How much time do you have? An early one was when we played at Keystone Berkeley for the first time. I was an innocent young history major from St. Mary's suddenly hanging out in a dark, ultra hip rock club. I was looking for our dressing room and opened a door, a guy with long hair, I think one of Tower of Power's horn players (we were opening for them)had his face in a plate of some kind and was snorting. He looked up and stared at me. I looked at the white powder on the end of his nose and made the logical assumption that this wasn't our dressing room. Going to Guatemala alone was pretty weird. But while there was played at the Hotel Ritz-Continental (where we stayed--the best hotel in Guatemala city) and one night an ex-president of the country (a friend of Arturo Castillo's father--Arturo was a Santa Clara student and our host) got up on stage and danced. Also while there the power went out and we didn't speak spanish. We started striking poses (I think it may have been Laz's idea) including Washington Crossing the Delaware (now that I think of it I doubt they got the reference), the Last Supper etc. There may have been some crotch humor involved. We got bigger laughs doing that than we did with our show. I too remember the guy sticking his hands in the deep fryer in Canada. My memory though was coming off stage after my bit and seeing the ambulence crew taking the guy away and noticing Father Duffy and Raoul the King of Rock and Roll (Walt in a Glam-rock outfit of purple tights, silver boots, silver sparkly cape, a white wig and a helmet that had silver plastic pieces that curved down from his temples on each side, and five or six silver, glittery stars ontop of little silvery spokes that bounced as Raoul moved) among the concerned bystanders. the Raoul hat being worn by Tina Turner. It was interesting seeing her fantastic performance instincts. We had gone over very well that night and so she tapped into that by coming out for an encore wearing Raoul's headress. Walt had never made those stars shake like that. During the early nineties a guy who Laz kissed during "Love Potion" showed up backstage ready to punch him out. Red, the giant Marin Hell's Angels chapter president who would come to see us every tuesday at the Boathouse in Sausalito. He never smiled or said anything but the other Angel's would tell us, "Red loves you guys." Country Joe McDonald doing the "fish" cheer in 1975 for a bunch of luded out Santa Cruz teenagers. The time the Big Fella sign (an eight foot by eight foot neon sign (that, curiously, I never saw the Big Fella help lift himself)was turned on illuminating a darkened stage and three guys who I think were about to jump us. It was at the fabulous "Prime Time" in Rome, Georgia. I really think they were going to jump us in the dark, the enormously bright sign came on, they turned around, seemed embarrassed and left. Having beer cans thrown at us at Santa Clara, and pizza thrown at us in Boulder, Colorado. How about Bob inviting a guy to sing a number during the dance set at Bimbo's who had recently sold him a car. I'm not sure if the song at Bimbo's was part of the negotiation. I'm not sure it wasn't. The show we played at the Santa Clara fairgrounds when Davy Jones of the Monkees rode by on a tricycle for some reason or other and John Buick watched him ride off and turned to Bob and I and said, "he's through." Since we're talking about weird, how about Stan Grozina the owner of the Cave in Vancouver. No story. Just Stan himself. Okay, one story. John Buick and Perry Leonard (who did our lights) "stole" the sculpture that was hanging in the lobby of The Cave. They then returned it claiming they'd found it and a grateful Stan gave them a case of German wine. Don't worry, Stan deserved it.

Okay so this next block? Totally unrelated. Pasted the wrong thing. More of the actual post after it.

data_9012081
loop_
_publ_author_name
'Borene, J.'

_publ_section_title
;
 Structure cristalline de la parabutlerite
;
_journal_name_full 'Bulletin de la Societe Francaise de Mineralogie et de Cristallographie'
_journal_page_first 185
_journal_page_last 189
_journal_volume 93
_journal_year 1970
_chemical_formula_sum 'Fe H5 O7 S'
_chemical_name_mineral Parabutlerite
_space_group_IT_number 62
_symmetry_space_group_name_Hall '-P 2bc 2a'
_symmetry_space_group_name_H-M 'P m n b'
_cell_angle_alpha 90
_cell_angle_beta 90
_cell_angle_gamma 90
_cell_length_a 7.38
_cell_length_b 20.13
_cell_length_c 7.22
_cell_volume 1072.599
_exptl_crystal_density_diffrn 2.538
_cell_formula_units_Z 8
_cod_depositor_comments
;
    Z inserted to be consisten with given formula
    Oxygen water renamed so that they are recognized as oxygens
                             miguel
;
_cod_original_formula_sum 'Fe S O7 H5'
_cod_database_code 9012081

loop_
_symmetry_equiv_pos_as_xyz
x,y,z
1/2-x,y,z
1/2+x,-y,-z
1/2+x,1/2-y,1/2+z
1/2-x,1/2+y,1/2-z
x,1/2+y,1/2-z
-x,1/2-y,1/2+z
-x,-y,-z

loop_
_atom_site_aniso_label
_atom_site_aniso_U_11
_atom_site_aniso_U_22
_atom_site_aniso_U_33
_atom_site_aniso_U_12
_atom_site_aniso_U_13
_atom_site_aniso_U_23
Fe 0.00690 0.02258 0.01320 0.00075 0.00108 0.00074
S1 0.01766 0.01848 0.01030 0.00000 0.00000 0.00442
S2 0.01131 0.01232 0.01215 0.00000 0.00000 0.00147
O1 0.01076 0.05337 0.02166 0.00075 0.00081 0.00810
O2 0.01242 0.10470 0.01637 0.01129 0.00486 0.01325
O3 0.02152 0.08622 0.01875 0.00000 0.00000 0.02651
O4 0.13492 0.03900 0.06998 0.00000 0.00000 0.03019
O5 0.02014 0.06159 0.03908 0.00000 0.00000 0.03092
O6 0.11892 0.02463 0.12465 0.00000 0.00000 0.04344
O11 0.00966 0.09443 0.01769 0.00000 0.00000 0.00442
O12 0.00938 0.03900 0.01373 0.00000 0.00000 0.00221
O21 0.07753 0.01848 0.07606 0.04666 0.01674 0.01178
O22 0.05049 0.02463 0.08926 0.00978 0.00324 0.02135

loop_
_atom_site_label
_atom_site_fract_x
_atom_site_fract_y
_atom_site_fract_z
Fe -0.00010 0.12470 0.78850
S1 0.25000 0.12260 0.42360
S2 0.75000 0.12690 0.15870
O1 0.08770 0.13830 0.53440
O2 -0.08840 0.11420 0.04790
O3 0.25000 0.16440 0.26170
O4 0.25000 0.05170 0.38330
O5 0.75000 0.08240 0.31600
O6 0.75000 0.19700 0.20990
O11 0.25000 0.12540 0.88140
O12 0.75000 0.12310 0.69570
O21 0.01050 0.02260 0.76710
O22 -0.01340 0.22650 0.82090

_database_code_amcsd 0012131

How do you explain your role in BWGP the 19th Annual Farwell Performance to new friends or colleagues who have never heard of BWGP and didn't know you have a secret closet life?